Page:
You know it's the holiday season when your lists not only grow, but you start adding new ones to the bunch: lists for work, lists for holiday gift shopping, lists for holiday food shopping, lists for seasonal events and parties, lists for who's been naughty and who's been nice around the office. And on and on and on they go.
So it seems about right that my favorite articles this week all seemed to have the list thing too going on. And who doesn't love a good list blog anyway? Usually articles in this format are clear and consumable from the title alone. 5 things? That sounds great. 25? Hm. Maybe. 82? No way, I have better things to do.
So, here is your list of the 5 of the best articles I've read this week with a combined 37 tips and ideas to make you smarter and savvier in less than 25 minutes. Not too shabby, right? Aren't you glad you've added The Rundown to your list of some of your favorite things this year? I know I am.
ARTICLES, PICKED FOR YOU
- If you've been reading The Rundown for any length of time, you know what a nut I am for language and the use of it. Especially in the nonprofit sector. And while I'm not fully on board with every example in this list, I'm enough so that it's one of my favorite articles I've read this week.
- Filled with phrases we all use wildly, Ryan Blocker at The Clyde Fitch Report, breaks down 8 of them that really tear at our collective fabric in ways we don't always intend or notice. Until today.
5 minute read
- Believe it or not, I'm honestly an extroverted introvert. As such, I am often more sensitive to the plight of classic introverts. So an article like this really spoke to me when it came to helping anyone manage more strategically and thoughtfully with their introverted employees and co-workers.
- Brilliantly outlined by Claire Lew at the Know Your Company Blog, she not only puts things into perspective, but honestly offers one of the best lists I've ever seen that's both frank and effective.
8 minute read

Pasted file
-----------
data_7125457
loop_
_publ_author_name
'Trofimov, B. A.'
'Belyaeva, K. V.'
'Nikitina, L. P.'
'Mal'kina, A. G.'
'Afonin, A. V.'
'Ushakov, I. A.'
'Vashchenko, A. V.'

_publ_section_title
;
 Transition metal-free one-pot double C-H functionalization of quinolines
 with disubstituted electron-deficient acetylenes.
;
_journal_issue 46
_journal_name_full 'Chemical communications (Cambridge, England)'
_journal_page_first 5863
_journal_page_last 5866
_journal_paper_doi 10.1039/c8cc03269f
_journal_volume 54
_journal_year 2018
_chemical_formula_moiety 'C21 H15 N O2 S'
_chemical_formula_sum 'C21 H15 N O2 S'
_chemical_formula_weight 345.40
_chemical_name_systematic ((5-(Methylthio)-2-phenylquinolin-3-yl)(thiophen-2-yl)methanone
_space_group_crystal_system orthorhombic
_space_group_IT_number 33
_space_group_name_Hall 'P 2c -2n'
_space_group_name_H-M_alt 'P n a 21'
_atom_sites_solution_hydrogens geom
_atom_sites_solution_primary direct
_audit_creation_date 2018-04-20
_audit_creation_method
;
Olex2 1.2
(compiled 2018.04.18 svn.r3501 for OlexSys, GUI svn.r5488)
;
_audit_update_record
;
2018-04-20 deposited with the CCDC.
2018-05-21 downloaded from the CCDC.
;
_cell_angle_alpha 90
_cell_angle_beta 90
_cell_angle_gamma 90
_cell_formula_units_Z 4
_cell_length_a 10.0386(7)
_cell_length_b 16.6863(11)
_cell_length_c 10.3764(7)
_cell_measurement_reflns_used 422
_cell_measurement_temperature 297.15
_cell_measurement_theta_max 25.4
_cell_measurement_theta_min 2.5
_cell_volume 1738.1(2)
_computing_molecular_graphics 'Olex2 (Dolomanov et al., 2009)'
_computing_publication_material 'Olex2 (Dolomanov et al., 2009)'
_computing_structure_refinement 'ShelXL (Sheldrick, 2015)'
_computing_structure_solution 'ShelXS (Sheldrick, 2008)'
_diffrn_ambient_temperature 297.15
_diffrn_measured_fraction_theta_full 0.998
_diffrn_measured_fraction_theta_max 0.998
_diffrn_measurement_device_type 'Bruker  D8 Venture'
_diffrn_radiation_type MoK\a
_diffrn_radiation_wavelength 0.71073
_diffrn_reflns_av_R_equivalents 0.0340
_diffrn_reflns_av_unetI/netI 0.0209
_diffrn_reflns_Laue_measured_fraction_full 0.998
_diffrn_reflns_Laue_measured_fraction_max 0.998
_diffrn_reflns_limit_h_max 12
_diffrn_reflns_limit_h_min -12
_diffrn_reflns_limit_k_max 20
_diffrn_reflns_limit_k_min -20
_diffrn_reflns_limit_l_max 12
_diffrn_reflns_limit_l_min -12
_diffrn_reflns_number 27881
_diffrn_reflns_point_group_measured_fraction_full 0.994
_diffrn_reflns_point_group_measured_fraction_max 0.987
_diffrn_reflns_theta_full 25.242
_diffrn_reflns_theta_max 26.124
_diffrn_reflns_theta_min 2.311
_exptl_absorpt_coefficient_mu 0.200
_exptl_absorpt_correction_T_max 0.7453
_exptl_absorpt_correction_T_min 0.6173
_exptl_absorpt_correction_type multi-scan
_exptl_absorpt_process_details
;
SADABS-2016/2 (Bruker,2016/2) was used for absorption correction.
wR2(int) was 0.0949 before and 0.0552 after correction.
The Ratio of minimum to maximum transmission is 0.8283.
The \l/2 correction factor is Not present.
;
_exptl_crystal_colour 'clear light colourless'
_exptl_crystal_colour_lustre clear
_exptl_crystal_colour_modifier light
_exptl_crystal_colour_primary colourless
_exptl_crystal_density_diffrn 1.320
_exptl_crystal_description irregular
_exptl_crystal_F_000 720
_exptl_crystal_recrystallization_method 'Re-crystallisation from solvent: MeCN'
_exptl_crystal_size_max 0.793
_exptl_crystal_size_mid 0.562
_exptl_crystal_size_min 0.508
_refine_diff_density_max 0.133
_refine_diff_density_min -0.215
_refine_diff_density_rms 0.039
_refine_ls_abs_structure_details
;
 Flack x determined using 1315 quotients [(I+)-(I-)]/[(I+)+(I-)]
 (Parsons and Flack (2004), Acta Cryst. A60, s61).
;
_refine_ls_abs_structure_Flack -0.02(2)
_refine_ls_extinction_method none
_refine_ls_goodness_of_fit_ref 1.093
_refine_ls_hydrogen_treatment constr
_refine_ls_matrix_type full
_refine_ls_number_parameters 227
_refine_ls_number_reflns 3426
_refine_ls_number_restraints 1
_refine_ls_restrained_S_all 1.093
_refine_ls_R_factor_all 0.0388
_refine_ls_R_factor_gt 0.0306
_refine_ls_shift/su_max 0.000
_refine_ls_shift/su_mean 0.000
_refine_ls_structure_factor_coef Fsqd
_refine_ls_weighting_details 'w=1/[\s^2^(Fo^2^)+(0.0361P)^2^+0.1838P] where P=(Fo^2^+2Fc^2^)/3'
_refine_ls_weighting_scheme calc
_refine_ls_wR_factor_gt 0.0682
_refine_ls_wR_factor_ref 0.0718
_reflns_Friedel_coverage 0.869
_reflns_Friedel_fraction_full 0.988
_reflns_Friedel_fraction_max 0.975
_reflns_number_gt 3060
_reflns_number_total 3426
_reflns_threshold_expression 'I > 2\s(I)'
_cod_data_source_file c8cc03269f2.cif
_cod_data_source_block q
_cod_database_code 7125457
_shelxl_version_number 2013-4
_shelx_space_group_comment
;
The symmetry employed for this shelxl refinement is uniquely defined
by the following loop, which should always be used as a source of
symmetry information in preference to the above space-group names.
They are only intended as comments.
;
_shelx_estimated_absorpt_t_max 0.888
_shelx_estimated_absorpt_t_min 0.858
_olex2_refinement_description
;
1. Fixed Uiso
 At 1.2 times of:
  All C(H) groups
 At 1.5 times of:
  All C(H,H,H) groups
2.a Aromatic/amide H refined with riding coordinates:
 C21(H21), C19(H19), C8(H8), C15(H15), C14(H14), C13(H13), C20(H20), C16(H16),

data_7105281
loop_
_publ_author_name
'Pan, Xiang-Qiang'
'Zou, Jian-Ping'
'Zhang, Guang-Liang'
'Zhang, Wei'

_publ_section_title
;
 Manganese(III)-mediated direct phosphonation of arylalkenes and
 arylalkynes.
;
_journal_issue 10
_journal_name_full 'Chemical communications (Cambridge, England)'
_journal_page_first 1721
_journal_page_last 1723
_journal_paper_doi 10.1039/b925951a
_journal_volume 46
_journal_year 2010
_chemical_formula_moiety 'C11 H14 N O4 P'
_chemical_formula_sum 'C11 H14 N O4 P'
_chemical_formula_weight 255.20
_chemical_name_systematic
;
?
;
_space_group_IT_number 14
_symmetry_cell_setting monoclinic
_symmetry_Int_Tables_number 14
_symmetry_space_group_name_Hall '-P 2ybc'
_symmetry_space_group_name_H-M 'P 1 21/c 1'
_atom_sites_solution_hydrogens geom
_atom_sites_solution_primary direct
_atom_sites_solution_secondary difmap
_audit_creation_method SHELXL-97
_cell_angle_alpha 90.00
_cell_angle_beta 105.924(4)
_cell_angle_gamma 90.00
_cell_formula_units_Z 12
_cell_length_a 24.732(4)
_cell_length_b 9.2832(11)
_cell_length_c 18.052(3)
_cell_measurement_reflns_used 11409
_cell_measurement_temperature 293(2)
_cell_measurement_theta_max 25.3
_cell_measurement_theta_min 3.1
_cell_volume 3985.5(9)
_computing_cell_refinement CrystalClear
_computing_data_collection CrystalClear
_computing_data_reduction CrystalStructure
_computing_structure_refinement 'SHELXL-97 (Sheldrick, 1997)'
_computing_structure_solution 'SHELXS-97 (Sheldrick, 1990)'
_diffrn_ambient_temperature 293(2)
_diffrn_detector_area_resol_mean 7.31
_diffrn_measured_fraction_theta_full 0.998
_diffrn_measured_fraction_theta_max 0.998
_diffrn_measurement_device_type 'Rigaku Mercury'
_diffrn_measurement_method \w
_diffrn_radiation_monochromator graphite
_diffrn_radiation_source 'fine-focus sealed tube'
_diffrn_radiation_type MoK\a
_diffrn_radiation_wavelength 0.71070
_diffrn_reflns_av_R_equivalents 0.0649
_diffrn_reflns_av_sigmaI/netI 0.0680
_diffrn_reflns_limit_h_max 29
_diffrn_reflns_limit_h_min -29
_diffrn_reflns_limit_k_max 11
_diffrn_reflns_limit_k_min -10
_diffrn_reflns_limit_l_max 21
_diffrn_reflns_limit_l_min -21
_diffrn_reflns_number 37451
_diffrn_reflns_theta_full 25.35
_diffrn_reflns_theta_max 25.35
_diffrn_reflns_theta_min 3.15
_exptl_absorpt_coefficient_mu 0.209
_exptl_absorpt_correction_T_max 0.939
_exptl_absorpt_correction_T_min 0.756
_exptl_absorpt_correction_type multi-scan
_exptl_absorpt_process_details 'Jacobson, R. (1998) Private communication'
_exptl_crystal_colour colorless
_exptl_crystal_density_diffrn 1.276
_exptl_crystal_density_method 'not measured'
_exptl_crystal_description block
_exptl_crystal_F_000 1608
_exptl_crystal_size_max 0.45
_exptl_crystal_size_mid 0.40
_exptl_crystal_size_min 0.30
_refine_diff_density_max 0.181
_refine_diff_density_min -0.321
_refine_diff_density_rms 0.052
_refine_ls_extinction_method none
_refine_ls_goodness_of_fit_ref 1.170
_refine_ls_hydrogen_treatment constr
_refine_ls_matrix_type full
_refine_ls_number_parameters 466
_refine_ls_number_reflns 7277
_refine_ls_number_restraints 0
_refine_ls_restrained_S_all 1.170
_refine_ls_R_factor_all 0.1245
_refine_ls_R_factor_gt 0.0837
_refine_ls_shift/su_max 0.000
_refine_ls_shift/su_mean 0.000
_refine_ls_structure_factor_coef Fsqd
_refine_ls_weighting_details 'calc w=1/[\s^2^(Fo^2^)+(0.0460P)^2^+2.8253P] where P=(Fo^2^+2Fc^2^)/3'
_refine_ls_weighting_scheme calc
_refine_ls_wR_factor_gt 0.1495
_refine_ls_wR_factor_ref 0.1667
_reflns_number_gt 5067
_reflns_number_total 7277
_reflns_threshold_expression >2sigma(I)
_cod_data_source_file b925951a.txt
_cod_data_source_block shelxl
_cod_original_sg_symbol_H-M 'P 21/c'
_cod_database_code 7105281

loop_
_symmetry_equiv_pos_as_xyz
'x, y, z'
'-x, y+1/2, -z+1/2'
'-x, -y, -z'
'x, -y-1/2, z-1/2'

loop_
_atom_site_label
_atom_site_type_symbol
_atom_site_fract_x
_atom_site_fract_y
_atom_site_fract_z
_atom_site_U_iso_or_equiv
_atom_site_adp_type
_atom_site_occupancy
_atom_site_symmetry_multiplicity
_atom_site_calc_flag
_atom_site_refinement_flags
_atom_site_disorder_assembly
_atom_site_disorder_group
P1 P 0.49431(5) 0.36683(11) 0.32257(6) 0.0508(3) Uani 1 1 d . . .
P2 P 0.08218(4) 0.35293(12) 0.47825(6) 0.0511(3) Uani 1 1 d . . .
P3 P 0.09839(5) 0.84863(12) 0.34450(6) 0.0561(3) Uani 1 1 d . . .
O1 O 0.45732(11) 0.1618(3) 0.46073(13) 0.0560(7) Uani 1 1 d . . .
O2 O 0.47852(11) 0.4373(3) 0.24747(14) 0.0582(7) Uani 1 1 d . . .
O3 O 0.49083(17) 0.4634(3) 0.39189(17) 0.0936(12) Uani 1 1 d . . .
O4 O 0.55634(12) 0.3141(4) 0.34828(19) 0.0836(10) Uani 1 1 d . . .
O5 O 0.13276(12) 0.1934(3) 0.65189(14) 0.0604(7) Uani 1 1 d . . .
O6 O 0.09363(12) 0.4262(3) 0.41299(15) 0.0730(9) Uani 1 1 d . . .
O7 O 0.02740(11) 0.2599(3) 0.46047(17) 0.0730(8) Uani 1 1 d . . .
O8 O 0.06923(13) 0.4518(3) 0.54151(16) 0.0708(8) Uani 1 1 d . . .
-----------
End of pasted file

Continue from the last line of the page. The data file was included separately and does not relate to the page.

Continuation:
- Upon my deathbed, I will probably utter to my loved ones "...always remember, a nonprofit with a crummy board will never thrive in any other area of their organization until they build one that can move them forward powerfully..." Or something dramatic like that.
- So I'm always thankful for articles like this by Eugene Fram, because it's ripe with a wealth of ways to think bigger and more effectively about board models and management. No. Seriously folks. Get your boards together.
3 minute read
- And if I still have any breath in my body while still on my deathbed, I will also include the phase "...and don't even get me started about the plight of volunteer managers and how poorly the industry treats them..." or again, something equally as dramatic.
- No matter if you are a paid or unpaid volunteer professional, please check out this request to help support the 2018 Volunteer Management Progress Report put out by Tobi Johnson at VolunteerPRO. It'll provide a dynamic wealth of information on the industry and honestly needs your voice to help insure so.
3 minute read w/o links
- Sponsorship is not philanthropy. And yet, how many times do we attempt to intertwine them boldly and foolishly? But they are not the same, and it's a problem and often looks foolish when we try to merge them.
- Carrying them down from the mountain top, Chris Baylis spells out the top 7 "sins" we all face in the sponsorship game and how to smartly avoid them. He's not just preaching folks, this is the Word. Trust me.
5 minute read
NEW NONPROFIT LEXICON
We all know the classic nonprofit terms and definitions governing the sector, but what happens when we need new ones? So Team Rhinocorn decided to suggest new thoughtful or playful terms we think need introduced into the nonprofit lexicon.
noun | An organization of one where the sole founder calls themselves the "owner" and won't accept any sustainable help, advice, or support from volunteers or stakeholders. Often 501cMEs brag about how hard they work for no pay and how "no one gets the importance of their work anyway" to anyone within earshot.
"The human animal differs from the lesser primates in his passion for lists."
H. Allen Smith